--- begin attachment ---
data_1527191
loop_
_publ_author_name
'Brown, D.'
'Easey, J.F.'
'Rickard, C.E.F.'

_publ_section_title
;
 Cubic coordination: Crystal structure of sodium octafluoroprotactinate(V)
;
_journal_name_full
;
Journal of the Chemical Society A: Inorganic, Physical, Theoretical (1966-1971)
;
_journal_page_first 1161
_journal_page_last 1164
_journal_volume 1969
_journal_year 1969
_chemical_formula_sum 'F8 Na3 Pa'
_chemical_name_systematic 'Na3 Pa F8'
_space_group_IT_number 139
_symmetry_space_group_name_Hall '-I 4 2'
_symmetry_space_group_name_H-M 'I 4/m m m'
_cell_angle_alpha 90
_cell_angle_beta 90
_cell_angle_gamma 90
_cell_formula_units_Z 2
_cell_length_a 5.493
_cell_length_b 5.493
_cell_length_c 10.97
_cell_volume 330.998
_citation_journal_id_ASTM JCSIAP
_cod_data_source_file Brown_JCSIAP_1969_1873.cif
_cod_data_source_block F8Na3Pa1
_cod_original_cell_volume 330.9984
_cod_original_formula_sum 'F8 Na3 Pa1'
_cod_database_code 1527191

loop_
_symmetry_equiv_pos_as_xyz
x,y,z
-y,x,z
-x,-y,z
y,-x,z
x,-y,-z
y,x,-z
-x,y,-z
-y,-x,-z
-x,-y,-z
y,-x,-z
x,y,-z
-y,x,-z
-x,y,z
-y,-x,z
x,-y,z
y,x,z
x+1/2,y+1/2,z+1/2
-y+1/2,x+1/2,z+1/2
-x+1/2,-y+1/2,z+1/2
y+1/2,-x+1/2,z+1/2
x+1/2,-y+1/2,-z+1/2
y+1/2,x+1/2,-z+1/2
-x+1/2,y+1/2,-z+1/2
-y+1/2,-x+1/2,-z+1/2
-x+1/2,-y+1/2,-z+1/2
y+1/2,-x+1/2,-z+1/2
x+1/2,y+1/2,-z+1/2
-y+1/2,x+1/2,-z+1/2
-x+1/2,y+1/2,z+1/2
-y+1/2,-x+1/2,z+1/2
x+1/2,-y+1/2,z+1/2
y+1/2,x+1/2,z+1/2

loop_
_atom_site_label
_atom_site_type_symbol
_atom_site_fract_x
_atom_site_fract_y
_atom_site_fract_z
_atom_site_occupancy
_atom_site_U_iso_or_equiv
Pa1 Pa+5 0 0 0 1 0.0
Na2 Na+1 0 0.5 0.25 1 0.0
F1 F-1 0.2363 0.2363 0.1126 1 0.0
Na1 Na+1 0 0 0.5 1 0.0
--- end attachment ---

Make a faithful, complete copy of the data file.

data_1527191
loop_
_publ_author_name
'Brown, D.'
'Easey, J.F.'
'Rickard, C.E.F.'

_publ_section_title
;
 Cubic coordination: Crystal structure of sodium octafluoroprotactinate(V)
;
_journal_name_full
;
Journal of the Chemical Society A: Inorganic, Physical, Theoretical (1966-1971)
;
_journal_page_first 1161
_journal_page_last 1164
_journal_volume 1969
_journal_year 1969
_chemical_formula_sum 'F8 Na3 Pa'
_chemical_name_systematic 'Na3 Pa F8'
_space_group_IT_number 139
_symmetry_space_group_name_Hall '-I 4 2'
_symmetry_space_group_name_H-M 'I 4/m m m'
_cell_angle_alpha 90
_cell_angle_beta 90
_cell_angle_gamma 90
_cell_formula_units_Z 2
_cell_length_a 5.493
_cell_length_b 5.493
_cell_length_c 10.97
_cell_volume 330.998
_citation_journal_id_ASTM JCSIAP
_cod_data_source_file Brown_JCSIAP_1969_1873.cif
_cod_data_source_block F8Na3Pa1
_cod_original_cell_volume 330.9984
_cod_original_formula_sum 'F8 Na3 Pa1'
_cod_database_code 1527191

loop_
_symmetry_equiv_pos_as_xyz
x,y,z
-y,x,z
-x,-y,z
y,-x,z
x,-y,-z
y,x,-z
-x,y,-z
-y,-x,-z
-x,-y,-z
y,-x,-z
x,y,-z
-y,x,-z
-x,y,z
-y,-x,z
x,-y,z
y,x,z
x+1/2,y+1/2,z+1/2
-y+1/2,x+1/2,z+1/2
-x+1/2,-y+1/2,z+1/2
y+1/2,-x+1/2,z+1/2
x+1/2,-y+1/2,-z+1/2
y+1/2,x+1/2,-z+1/2
-x+1/2,y+1/2,-z+1/2
-y+1/2,-x+1/2,-z+1/2
-x+1/2,-y+1/2,-z+1/2
y+1/2,-x+1/2,-z+1/2
x+1/2,y+1/2,-z+1/2
-y+1/2,x+1/2,-z+1/2
-x+1/2,y+1/2,z+1/2
-y+1/2,-x+1/2,z+1/2
x+1/2,-y+1/2,z+1/2
y+1/2,x+1/2,z+1/2

loop_
_atom_site_label
_atom_site_type_symbol
_atom_site_fract_x
_atom_site_fract_y
_atom_site_fract_z
_atom_site_occupancy
_atom_site_U_iso_or_equiv
Pa1 Pa+5 0 0 0 1 0.0
Na2 Na+1 0 0.5 0.25 1 0.0
F1 F-1 0.2363 0.2363 0.1126 1 0.0
Na1 Na+1 0 0 0.5 1 0.0